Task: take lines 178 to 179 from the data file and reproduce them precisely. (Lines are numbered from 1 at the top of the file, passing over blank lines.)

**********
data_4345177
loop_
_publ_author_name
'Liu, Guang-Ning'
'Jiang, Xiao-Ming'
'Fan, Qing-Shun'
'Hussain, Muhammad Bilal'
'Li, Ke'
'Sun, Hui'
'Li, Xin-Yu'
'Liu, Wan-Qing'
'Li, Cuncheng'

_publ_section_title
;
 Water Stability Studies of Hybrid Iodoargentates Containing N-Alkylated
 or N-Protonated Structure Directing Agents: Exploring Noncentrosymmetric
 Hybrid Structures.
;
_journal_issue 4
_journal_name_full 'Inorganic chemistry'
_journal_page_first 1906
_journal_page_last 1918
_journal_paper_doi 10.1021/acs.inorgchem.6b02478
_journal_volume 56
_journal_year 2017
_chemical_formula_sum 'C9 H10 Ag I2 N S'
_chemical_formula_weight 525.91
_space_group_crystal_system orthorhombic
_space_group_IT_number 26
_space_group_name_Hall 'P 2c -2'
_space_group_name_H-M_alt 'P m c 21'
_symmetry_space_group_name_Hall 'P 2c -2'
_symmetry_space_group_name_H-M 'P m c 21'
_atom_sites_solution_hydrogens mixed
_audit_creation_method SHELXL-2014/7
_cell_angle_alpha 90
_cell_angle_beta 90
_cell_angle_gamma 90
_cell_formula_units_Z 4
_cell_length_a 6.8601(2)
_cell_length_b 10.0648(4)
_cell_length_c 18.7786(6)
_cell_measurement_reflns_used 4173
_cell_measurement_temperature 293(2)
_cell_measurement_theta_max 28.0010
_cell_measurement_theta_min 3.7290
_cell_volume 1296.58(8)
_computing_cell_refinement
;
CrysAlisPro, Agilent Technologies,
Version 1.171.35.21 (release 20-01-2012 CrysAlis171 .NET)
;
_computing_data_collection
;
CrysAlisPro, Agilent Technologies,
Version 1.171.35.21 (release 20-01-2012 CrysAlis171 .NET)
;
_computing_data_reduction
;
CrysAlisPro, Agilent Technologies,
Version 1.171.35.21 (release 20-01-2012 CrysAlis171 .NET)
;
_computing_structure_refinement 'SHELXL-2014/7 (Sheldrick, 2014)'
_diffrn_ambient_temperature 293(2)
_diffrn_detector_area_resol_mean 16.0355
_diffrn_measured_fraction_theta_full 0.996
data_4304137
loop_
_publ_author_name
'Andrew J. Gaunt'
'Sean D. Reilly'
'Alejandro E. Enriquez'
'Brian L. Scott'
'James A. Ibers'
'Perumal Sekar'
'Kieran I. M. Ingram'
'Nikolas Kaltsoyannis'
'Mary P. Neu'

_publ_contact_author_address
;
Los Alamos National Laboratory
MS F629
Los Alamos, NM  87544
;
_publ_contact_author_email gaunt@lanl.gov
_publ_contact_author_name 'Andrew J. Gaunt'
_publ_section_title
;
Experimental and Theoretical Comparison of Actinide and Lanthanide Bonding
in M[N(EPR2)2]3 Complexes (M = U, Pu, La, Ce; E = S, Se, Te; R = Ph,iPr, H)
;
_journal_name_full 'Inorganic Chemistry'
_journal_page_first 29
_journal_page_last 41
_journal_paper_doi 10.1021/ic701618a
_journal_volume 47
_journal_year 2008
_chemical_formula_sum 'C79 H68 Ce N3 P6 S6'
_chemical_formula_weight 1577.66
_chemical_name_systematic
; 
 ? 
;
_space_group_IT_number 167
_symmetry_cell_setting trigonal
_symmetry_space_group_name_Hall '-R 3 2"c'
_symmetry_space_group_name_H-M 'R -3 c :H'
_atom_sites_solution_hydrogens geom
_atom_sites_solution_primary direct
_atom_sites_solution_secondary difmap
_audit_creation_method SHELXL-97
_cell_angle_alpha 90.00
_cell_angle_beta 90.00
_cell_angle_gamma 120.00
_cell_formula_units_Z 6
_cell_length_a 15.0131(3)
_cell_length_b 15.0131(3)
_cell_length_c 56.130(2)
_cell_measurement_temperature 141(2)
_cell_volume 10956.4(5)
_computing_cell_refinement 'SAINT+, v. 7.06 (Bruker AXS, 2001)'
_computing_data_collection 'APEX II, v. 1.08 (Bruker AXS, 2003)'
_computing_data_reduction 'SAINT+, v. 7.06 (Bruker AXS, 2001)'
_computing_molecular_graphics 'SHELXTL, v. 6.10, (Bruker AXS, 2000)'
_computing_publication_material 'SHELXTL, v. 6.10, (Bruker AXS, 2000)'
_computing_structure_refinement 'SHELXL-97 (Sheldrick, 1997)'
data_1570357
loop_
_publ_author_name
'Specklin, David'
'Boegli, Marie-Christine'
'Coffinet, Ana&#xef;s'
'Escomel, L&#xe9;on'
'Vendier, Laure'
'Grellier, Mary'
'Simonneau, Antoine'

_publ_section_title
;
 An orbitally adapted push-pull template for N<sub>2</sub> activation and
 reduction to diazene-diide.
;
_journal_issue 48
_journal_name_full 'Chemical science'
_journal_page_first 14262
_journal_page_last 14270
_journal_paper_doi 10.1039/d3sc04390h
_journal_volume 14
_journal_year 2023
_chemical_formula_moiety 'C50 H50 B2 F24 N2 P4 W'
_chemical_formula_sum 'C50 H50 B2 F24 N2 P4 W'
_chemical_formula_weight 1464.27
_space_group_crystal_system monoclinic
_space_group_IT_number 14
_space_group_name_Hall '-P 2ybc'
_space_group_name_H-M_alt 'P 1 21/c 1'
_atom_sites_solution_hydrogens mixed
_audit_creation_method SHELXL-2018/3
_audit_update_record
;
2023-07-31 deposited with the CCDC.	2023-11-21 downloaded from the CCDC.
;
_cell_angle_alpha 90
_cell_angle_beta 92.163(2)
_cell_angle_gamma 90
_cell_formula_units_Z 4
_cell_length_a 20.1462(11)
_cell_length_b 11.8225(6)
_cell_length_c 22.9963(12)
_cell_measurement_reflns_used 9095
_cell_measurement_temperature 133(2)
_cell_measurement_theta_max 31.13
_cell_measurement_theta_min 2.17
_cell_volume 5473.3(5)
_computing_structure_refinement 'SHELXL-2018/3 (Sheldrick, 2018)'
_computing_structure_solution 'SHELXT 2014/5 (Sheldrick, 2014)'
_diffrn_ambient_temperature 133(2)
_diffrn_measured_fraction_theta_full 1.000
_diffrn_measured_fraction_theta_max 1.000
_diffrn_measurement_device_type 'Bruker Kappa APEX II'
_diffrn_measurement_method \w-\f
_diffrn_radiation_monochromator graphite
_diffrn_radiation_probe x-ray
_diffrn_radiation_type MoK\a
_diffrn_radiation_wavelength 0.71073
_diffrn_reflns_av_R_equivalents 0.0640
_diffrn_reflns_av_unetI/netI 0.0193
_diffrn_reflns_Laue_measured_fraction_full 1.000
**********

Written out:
_diffrn_measured_fraction_theta_max 1.000
_diffrn_measurement_device_type 'Bruker Kappa APEX II'